As the scope of what happened in Newtown became clear, it also became clear that families throughout Connecticut would have to deal with unprecedented shock and horror over the crime. That's why the Commission has prepared this resource center. Here, you'll find expert advice and information that can help children and adults alike. The contents of this page are likely to change over the coming days and weeks, so check back periodically. If you have suggestions for additional resources, please send them along. News media inquiries should be directed to Communications Director Kevin Flood, at 860.240.0018 or firstname.lastname@example.org
View a Spanish translation of this page:
"Ayudando a niños y adultos enfrentarse a eventos trágicos como el ataque en Newtown"
As the nation watches the reports about the recent Connecticut school shooting, many people may find themselves feeling anxious, worried, saddened or otherwise concerned. While adults may know how to express these feelings,often they do not know how to talk with children about the way the children are feeling.
David J. Schonfeld, MD, director of the National Center for School Crisis and Bereavement at Cincinnati Children's Hospital Medical Center, has experience in helping communities cope, including Aurora, Colorado, following the July 2012 mass shooting inside a movie theater there.
Here he provides the following tips to help adults talk with children about the shooting:
Talk about the event with your child. Silence isn’t comforting in crisis situations and suggests that what has occurred is too horrible to even speak of. After a major crisis, even very young children have likely already heard what has happened – but they may not understand what it means. Continued
December 24, 2012 (Updated)
Children, in their own discrete and different ways, are trying to understand the grossly irrational violence that ravaged our state in Newtown. Many of us wonder how to talk to them about it.
There are four circles of families to consider: 1) those in Newtown who lost a child, friend, neighbor, or school leader; 2) those next-door to Newtown who knew someone impacted or killed, or who felt the impact like an earthquake; 3) those families around the state who want to help, connect, and heal the deaths with proper handling and words; and 4) those outside of our state who want to help and heal this loss both at home and in a community way.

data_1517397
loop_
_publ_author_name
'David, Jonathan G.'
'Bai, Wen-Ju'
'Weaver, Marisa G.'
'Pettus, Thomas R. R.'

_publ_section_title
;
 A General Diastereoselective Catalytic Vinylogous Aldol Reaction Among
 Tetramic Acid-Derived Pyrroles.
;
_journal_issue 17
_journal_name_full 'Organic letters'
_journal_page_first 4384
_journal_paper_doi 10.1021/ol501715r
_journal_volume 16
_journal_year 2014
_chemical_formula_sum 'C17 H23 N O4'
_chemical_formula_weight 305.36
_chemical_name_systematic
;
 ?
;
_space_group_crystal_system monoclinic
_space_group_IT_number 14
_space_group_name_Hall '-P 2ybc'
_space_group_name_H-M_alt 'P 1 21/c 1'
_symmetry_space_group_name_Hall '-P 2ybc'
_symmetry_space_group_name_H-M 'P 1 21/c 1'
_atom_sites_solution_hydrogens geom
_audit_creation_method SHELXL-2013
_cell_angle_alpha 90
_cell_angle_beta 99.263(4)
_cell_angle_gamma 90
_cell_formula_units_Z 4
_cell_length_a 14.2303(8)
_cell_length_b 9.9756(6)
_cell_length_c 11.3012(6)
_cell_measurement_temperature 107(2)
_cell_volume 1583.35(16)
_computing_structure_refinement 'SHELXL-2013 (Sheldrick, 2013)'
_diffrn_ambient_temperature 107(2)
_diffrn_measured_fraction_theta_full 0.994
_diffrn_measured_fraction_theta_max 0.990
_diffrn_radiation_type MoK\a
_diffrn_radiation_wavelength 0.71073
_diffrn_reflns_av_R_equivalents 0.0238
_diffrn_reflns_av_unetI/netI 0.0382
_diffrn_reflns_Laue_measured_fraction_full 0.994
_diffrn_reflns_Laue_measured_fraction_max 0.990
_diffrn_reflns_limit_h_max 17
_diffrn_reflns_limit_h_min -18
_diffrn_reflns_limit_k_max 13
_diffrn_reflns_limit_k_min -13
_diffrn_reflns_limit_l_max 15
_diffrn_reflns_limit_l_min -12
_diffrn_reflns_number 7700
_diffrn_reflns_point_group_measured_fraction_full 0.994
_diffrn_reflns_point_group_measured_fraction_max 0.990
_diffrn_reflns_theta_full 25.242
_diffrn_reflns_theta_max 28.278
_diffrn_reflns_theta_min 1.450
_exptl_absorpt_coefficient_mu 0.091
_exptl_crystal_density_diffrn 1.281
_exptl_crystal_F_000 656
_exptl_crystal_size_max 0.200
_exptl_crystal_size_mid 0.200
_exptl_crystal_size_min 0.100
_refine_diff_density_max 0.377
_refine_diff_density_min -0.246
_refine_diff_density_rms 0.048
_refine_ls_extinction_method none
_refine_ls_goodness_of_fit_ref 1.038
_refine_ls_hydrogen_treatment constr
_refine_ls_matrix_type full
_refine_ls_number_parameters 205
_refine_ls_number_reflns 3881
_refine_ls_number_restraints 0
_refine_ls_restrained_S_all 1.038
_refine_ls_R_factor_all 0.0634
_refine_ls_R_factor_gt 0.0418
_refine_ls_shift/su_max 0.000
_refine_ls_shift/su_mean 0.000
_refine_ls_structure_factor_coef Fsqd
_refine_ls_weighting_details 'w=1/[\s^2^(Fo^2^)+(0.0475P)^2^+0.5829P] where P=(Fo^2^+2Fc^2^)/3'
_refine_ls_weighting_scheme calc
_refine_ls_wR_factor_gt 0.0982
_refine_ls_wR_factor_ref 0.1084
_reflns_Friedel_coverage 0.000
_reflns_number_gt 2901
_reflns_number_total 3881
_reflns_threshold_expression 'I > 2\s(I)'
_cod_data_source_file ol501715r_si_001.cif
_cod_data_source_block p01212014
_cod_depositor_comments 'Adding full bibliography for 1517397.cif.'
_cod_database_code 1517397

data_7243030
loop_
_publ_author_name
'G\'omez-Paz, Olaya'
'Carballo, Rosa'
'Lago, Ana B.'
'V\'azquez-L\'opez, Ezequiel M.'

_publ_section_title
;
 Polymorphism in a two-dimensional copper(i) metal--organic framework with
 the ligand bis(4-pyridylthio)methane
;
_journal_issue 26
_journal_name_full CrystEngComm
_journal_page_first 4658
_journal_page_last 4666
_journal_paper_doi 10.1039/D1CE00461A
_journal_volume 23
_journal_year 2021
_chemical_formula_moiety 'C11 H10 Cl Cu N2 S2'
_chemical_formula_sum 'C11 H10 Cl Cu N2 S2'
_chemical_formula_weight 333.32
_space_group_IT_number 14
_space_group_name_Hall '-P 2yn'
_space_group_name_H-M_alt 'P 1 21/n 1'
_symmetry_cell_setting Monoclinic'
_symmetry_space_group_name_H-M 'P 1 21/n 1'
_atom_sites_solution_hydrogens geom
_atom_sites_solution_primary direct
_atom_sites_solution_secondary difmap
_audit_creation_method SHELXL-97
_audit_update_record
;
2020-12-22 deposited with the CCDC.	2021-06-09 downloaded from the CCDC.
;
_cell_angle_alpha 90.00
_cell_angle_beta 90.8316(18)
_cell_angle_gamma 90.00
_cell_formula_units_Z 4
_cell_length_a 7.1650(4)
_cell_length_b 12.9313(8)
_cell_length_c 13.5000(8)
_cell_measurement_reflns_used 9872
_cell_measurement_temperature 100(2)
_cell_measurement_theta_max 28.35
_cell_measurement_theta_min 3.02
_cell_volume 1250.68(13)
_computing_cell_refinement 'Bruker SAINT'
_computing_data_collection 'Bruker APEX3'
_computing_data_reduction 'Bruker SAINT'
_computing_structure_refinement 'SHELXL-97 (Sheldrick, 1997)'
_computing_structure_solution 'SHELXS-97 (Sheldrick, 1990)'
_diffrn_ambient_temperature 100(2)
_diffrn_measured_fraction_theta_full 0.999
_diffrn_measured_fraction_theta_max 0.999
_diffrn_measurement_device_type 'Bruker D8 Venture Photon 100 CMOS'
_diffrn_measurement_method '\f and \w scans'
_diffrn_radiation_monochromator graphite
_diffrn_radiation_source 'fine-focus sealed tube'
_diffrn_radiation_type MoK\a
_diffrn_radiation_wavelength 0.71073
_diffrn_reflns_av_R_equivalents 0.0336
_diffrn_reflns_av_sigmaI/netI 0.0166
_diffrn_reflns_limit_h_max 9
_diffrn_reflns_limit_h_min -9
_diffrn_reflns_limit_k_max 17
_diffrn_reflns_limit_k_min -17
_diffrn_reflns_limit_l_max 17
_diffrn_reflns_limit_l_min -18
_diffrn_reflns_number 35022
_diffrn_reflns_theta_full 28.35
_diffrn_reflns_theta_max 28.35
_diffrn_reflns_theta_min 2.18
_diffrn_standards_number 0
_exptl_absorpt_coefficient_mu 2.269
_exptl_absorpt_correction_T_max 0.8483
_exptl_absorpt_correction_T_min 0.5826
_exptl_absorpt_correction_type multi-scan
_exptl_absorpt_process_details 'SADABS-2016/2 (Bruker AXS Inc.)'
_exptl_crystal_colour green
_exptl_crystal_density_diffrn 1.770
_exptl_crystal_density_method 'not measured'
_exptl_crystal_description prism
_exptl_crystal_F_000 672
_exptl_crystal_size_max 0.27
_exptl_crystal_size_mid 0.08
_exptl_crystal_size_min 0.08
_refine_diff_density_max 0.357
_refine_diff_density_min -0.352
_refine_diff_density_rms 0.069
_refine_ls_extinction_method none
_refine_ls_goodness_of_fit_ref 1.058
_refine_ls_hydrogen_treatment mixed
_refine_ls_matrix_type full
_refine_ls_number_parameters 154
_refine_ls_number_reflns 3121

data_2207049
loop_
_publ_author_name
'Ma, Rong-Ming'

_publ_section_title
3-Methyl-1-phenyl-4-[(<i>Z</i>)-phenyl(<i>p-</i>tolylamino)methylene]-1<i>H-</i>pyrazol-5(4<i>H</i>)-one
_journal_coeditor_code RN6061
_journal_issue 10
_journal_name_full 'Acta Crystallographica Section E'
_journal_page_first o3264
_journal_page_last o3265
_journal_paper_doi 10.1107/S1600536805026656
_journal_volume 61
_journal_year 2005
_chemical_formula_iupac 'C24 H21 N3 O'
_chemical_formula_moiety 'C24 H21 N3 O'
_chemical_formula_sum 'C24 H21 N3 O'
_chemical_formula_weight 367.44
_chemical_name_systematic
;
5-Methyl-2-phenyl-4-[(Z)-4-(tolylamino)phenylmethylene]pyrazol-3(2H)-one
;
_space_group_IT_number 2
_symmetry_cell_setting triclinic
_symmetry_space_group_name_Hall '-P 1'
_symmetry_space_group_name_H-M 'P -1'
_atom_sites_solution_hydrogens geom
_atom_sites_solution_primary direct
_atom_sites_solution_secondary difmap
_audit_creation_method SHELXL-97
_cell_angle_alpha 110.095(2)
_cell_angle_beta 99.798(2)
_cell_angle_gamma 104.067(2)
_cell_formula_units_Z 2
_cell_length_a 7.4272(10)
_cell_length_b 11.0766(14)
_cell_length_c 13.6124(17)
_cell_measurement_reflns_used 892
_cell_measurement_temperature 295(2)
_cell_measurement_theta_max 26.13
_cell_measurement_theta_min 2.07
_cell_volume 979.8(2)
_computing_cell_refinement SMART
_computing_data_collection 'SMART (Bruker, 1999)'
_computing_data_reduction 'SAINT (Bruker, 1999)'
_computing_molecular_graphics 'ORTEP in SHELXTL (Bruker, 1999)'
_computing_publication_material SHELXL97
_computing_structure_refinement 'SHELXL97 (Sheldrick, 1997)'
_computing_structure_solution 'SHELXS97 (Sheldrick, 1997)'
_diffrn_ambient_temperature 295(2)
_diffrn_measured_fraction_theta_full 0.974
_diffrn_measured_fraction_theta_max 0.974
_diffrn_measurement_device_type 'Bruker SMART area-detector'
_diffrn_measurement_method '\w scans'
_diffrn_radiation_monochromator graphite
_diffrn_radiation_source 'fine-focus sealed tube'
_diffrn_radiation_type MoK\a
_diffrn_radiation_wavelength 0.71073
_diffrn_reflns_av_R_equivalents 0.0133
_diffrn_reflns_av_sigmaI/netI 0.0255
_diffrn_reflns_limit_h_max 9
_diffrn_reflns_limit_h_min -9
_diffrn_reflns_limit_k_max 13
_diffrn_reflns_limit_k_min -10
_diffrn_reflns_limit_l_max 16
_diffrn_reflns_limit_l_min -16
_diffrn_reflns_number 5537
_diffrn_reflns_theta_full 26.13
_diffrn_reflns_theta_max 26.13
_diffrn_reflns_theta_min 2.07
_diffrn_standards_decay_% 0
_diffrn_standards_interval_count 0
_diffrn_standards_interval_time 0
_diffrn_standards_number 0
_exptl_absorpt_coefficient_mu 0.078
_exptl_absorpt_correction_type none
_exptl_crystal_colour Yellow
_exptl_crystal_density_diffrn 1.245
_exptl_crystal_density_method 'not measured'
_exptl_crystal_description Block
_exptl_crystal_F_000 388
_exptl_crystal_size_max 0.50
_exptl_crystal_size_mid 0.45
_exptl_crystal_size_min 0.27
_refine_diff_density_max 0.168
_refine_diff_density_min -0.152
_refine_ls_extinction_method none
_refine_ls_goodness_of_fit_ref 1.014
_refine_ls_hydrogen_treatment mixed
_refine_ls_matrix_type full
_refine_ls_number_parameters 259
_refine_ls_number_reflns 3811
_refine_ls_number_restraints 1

After spending the last two weeks with children and families in Newtown, speaking with parents in other parts of our state, and working with national experts on school disasters, I offer a few steps to consider. These steps might be of use wherever you live in our state. Continued
Visit the home pages of the organizations cited above for still more information.
The articles listed in the parents section above may also be useful to educators. Visit the home pages of these organizations for still more information:
National Center for School Crisis and Bereavement, at Cincinnati Children's Hospital
Substance Abuse and Mental Health Services Administration (SAMHSA), an agency of the U.S. Department of Health & Human Services
That Summer, by Tony Johnston
A boy has to cope with the fact that his brother is slowly dying.
When Dinosaurs Die, by Laurie Krasny Brown & Marc Brown
Child-centered explanations about understanding death
I Remember Miss Perry, by Pat Brisson
Children remember a teacher who died in a car accident.
onthatdday, by andra patel
Written after September 11, a book about how to deal with bad things that happen.
A Story for Hippo, by Simon Puttock & Alison Bartlett
Monkey grieves for his dead friend, Hippo.
Children Also Grieve, by Linda Goldman
Shows how parents can get children to talk about their grief when somebody dies
What's Heaven? by Maria Shriver
What parents can say to their children after a loved one dies.
Guiding Your Child Through Grief, by Mary Ann & James Emswiler
An advice book for adults.
Chester Raccoon and the Acorn Full of Memories, by Audrey Penn
A mother raccoon comforts her child after her learns his best friend won't be returning to school.
This page was last updated: May 29, 2013